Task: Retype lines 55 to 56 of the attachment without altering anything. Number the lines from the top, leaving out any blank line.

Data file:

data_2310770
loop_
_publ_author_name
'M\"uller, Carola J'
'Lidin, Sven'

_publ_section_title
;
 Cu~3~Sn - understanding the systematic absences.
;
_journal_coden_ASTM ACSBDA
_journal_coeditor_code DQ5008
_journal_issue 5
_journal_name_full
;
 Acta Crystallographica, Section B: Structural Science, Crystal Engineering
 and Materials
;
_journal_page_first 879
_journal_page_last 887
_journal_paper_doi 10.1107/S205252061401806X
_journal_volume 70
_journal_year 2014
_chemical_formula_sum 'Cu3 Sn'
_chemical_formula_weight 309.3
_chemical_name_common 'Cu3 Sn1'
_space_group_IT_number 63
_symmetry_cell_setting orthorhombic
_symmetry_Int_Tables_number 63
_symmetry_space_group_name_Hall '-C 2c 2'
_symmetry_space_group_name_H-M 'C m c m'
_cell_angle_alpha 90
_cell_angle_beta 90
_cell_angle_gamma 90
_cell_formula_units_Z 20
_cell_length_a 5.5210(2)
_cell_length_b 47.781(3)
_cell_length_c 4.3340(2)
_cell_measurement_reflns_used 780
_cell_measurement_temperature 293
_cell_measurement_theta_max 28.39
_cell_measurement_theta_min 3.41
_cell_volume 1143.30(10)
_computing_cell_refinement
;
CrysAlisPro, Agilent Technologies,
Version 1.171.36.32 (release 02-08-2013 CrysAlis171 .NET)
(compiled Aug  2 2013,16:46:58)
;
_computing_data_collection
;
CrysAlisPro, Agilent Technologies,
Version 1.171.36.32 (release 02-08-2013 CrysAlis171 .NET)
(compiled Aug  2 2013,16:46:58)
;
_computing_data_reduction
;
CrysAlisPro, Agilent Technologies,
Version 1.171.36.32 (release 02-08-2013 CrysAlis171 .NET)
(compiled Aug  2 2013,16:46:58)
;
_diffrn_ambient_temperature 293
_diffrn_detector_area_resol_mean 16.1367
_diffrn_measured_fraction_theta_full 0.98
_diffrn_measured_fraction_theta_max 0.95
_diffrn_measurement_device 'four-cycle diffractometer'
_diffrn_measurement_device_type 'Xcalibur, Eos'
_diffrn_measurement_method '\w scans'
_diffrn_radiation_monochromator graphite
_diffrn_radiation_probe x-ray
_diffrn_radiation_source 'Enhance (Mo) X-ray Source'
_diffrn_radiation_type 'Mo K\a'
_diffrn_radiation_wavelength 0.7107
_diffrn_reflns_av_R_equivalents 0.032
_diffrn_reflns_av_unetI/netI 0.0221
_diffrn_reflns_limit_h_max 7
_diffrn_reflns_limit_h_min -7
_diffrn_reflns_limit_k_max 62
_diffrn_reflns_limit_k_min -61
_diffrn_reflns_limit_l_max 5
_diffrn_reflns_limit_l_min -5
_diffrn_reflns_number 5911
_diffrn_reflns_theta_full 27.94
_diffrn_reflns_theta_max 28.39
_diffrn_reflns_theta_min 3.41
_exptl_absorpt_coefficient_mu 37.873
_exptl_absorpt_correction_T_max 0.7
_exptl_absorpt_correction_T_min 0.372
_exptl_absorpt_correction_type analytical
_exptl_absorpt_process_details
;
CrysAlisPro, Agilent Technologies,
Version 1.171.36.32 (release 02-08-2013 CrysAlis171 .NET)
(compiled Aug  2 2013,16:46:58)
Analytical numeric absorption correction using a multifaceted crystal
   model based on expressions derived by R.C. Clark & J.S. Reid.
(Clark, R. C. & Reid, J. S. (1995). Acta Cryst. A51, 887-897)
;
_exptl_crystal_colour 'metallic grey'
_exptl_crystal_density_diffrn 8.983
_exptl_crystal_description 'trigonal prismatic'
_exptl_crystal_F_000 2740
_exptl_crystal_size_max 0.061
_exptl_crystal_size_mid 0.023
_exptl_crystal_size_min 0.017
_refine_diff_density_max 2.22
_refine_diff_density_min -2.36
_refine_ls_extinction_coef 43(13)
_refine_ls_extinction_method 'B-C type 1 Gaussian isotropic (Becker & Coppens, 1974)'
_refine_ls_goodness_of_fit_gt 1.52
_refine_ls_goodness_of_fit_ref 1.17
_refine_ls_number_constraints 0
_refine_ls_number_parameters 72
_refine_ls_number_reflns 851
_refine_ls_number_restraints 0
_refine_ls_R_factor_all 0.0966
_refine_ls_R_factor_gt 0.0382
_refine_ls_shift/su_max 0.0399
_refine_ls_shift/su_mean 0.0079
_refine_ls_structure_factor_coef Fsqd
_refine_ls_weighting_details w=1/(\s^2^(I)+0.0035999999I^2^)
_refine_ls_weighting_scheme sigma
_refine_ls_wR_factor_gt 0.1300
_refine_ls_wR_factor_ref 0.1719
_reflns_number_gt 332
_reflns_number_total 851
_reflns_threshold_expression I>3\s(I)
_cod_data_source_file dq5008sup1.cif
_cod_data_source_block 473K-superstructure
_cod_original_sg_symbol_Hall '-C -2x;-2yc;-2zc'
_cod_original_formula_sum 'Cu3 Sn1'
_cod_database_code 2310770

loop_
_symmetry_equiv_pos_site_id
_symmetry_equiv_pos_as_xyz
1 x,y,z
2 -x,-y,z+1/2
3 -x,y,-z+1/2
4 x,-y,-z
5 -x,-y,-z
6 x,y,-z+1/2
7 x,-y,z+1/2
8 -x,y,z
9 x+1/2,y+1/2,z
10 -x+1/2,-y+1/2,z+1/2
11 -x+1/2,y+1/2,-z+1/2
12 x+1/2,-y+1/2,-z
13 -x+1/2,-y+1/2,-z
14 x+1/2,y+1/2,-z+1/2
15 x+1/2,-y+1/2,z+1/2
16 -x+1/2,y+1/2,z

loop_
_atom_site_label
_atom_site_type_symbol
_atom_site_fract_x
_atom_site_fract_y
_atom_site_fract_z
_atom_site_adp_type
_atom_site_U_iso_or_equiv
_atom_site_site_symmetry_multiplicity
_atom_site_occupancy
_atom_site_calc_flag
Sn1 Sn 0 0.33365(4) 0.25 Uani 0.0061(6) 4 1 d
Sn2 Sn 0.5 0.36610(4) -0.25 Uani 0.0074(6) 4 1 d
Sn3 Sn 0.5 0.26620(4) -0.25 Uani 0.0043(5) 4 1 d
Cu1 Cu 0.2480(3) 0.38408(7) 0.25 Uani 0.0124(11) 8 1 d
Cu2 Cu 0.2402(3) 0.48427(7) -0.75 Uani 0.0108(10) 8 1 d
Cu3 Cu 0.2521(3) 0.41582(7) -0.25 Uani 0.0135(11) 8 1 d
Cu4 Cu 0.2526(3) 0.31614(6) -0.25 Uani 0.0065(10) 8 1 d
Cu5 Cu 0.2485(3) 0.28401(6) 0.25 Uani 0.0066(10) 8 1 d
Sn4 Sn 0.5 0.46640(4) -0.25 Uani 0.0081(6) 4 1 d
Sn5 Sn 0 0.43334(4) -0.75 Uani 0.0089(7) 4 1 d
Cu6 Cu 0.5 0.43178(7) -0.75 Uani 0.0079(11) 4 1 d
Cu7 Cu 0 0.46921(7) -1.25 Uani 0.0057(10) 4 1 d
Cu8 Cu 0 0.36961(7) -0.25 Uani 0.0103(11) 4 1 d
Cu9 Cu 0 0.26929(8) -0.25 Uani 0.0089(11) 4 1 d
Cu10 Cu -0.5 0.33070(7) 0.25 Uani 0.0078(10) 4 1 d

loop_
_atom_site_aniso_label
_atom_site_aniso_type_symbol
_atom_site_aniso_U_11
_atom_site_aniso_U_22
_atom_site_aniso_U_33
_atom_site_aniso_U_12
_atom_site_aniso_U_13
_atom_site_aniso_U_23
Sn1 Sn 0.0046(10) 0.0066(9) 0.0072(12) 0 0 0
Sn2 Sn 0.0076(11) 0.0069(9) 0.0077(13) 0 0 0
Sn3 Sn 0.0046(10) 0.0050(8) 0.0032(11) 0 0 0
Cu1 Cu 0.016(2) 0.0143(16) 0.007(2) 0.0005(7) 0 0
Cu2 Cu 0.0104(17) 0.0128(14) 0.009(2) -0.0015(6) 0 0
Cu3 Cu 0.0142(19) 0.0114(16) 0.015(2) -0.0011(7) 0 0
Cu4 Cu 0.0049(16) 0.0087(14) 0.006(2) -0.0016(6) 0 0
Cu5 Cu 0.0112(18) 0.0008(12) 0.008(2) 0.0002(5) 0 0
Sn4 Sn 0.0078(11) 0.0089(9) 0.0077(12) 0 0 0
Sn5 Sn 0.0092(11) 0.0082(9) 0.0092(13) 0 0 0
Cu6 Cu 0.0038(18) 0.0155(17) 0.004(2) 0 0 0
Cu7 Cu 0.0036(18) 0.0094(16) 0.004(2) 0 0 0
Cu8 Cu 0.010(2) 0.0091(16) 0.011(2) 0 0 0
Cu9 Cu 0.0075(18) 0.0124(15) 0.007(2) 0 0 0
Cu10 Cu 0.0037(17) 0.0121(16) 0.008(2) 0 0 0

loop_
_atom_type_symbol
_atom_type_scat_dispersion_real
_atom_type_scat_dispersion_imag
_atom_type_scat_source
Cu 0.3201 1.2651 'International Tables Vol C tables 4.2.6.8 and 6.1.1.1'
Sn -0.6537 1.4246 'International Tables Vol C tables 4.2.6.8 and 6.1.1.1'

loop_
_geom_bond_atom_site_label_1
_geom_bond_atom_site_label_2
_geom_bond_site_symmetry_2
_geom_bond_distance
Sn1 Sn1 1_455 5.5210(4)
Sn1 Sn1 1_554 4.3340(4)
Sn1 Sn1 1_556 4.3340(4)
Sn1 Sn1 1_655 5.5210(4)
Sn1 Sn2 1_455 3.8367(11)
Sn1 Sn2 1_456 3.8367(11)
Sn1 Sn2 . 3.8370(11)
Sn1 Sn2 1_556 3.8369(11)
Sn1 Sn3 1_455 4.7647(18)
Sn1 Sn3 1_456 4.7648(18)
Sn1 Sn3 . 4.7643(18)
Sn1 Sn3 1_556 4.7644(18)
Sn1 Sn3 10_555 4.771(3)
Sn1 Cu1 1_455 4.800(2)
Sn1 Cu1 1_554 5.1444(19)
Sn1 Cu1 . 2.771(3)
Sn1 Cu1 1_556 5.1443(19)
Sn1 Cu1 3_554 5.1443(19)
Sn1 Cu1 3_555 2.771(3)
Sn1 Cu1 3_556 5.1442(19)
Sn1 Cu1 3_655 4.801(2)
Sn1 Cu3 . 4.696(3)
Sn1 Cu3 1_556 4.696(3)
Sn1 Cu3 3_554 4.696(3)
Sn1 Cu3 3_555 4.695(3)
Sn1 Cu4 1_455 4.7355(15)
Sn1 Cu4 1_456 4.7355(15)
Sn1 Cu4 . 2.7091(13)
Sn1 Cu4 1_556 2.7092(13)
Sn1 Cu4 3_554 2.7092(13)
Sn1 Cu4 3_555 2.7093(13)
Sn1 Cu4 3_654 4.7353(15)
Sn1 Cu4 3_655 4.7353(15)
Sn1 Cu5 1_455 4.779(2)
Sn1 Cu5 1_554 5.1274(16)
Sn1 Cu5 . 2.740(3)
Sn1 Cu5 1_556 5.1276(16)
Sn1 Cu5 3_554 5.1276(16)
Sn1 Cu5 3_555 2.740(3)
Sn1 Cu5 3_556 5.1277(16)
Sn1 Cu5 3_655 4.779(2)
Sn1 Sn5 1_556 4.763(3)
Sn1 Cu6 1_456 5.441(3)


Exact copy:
_computing_data_reduction
;